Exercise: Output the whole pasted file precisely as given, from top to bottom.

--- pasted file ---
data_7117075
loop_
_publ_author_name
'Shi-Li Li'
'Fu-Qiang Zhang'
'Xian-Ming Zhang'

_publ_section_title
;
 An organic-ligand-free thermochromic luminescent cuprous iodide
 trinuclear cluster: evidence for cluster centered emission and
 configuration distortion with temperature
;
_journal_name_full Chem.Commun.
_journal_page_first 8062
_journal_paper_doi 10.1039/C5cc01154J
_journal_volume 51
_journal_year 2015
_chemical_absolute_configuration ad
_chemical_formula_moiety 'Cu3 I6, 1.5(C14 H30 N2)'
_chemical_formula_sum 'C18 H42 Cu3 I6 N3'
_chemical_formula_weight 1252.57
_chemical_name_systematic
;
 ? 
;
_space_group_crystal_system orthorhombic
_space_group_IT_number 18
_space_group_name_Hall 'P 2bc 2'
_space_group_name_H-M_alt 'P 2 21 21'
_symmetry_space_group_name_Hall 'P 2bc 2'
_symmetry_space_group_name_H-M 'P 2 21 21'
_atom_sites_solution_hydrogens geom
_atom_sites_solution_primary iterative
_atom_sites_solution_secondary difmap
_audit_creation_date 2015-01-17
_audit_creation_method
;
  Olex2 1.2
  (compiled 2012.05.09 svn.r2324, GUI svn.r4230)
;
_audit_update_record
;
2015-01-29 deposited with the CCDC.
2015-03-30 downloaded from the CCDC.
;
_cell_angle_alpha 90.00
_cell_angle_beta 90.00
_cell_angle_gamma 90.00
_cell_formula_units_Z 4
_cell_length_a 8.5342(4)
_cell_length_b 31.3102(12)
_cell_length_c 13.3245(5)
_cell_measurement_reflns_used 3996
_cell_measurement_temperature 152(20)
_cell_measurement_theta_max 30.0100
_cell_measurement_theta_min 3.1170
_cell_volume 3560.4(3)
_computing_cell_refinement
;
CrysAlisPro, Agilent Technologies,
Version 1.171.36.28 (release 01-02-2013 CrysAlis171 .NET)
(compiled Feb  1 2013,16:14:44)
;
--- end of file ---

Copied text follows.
data_7117075
loop_
_publ_author_name
'Shi-Li Li'
'Fu-Qiang Zhang'
'Xian-Ming Zhang'

_publ_section_title
;
 An organic-ligand-free thermochromic luminescent cuprous iodide
 trinuclear cluster: evidence for cluster centered emission and
 configuration distortion with temperature
;
_journal_name_full Chem.Commun.
_journal_page_first 8062
_journal_paper_doi 10.1039/C5cc01154J
_journal_volume 51
_journal_year 2015
_chemical_absolute_configuration ad
_chemical_formula_moiety 'Cu3 I6, 1.5(C14 H30 N2)'
_chemical_formula_sum 'C18 H42 Cu3 I6 N3'
_chemical_formula_weight 1252.57
_chemical_name_systematic
;
 ? 
;
_space_group_crystal_system orthorhombic
_space_group_IT_number 18
_space_group_name_Hall 'P 2bc 2'
_space_group_name_H-M_alt 'P 2 21 21'
_symmetry_space_group_name_Hall 'P 2bc 2'
_symmetry_space_group_name_H-M 'P 2 21 21'
_atom_sites_solution_hydrogens geom
_atom_sites_solution_primary iterative
_atom_sites_solution_secondary difmap
_audit_creation_date 2015-01-17
_audit_creation_method
;
  Olex2 1.2
  (compiled 2012.05.09 svn.r2324, GUI svn.r4230)
;
_audit_update_record
;
2015-01-29 deposited with the CCDC.
2015-03-30 downloaded from the CCDC.
;
_cell_angle_alpha 90.00
_cell_angle_beta 90.00
_cell_angle_gamma 90.00
_cell_formula_units_Z 4
_cell_length_a 8.5342(4)
_cell_length_b 31.3102(12)
_cell_length_c 13.3245(5)
_cell_measurement_reflns_used 3996
_cell_measurement_temperature 152(20)
_cell_measurement_theta_max 30.0100
_cell_measurement_theta_min 3.1170
_cell_volume 3560.4(3)
_computing_cell_refinement
;
CrysAlisPro, Agilent Technologies,
Version 1.171.36.28 (release 01-02-2013 CrysAlis171 .NET)
(compiled Feb  1 2013,16:14:44)
;